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An example of wasta 2, November 2010

Posted by thegulfblog.com in Middle East.
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6 comments

Wasta in the Middle East is guanxi in China. In the UK it would loosely be translated as some kind ‘connection’ that enables you to obtain advantage that, strictly speaking, you don’t deserve: it’s all about who you know, not what you know. While – clearly – this principle works to some degree in all societies, it is rather blatant in the Middle East; witness the man sauntering to the front of the queue in, say, the driving licence office.

Wasta is similar to nepotism. When I was asking some Qataris about this they – well educated, bright, articulate students – couldn’t believe that it was illegal in the UK. They considered it a duty for someone, if they have the power, to get a member of their family or one of their friends a job. An interesting cultural difference.

I was emailed the brief article below. This is, essentially, wasta in action. This is but one miniscule example of a pervasive system of wasta that governs the Middle East and certainly the Gulf. Too strong a wording you may think…I’m not so sure, but am always willing to listen to counter arguments.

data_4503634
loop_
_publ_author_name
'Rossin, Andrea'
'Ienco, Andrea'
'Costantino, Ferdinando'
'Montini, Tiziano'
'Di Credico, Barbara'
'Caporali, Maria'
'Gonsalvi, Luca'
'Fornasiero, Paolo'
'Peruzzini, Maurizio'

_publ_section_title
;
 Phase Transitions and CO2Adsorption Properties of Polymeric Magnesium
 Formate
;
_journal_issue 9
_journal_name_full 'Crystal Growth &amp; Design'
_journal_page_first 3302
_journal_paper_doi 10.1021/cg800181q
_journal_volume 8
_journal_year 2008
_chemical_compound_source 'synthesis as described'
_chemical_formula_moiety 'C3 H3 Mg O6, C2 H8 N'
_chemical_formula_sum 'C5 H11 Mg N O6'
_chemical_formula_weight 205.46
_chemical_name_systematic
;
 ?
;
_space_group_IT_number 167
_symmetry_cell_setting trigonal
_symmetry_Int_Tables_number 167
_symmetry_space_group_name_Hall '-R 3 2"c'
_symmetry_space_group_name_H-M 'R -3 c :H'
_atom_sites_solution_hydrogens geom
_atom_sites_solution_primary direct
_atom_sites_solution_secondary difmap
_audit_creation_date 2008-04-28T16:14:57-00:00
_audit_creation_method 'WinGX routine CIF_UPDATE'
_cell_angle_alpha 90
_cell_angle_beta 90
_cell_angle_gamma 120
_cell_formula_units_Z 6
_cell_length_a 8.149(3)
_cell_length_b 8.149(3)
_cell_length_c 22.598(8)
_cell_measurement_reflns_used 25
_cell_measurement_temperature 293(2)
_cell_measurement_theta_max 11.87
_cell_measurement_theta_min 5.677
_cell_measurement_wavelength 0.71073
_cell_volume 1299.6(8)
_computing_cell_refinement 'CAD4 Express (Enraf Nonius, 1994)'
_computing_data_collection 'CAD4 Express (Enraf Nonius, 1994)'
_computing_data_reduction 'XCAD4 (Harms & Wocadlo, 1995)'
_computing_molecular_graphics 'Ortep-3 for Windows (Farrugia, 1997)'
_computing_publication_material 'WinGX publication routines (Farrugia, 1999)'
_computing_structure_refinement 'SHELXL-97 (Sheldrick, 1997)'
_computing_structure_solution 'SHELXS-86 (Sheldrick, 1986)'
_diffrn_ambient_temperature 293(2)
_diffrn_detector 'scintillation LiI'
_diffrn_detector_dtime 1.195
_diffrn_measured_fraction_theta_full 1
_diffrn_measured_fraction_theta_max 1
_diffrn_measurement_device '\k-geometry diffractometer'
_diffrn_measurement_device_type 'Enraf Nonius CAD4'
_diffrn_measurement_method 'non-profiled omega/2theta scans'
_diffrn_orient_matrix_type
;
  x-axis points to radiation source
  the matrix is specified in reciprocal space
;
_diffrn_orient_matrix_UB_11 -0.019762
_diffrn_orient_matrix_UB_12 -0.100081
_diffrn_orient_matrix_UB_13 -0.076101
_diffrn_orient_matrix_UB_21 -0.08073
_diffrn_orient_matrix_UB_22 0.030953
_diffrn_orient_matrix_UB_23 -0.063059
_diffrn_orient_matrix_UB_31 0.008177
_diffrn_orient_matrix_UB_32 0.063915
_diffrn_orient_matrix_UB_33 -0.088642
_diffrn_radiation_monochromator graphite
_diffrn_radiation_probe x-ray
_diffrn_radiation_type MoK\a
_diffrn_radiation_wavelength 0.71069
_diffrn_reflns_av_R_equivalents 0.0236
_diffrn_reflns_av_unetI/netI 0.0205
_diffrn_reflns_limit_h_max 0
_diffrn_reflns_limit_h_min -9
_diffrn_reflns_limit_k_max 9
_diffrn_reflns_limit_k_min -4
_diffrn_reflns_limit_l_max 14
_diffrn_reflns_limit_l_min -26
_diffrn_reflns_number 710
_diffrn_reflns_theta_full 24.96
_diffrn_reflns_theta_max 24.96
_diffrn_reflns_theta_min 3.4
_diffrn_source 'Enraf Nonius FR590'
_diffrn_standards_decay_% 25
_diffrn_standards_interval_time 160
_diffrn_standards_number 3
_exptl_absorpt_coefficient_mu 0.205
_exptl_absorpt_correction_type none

The Ministry of Social Affairs and Labor said intervention by influential people has prevented the ministry from taking action against an unidentified sitting MP, reports Al-Seyassah daily, quoting reliable ministry sources.
The same sources said the MP has recruited 1,050 expatriate drivers in a trading and contracting company owned by him and his two sons.
The sources added the ministry had sanctioned the employment of only 10 expatriate workers, but the MP went on to hire 1,040 more workers. However, it has been reported only six people work in his company.

Hat tip: James E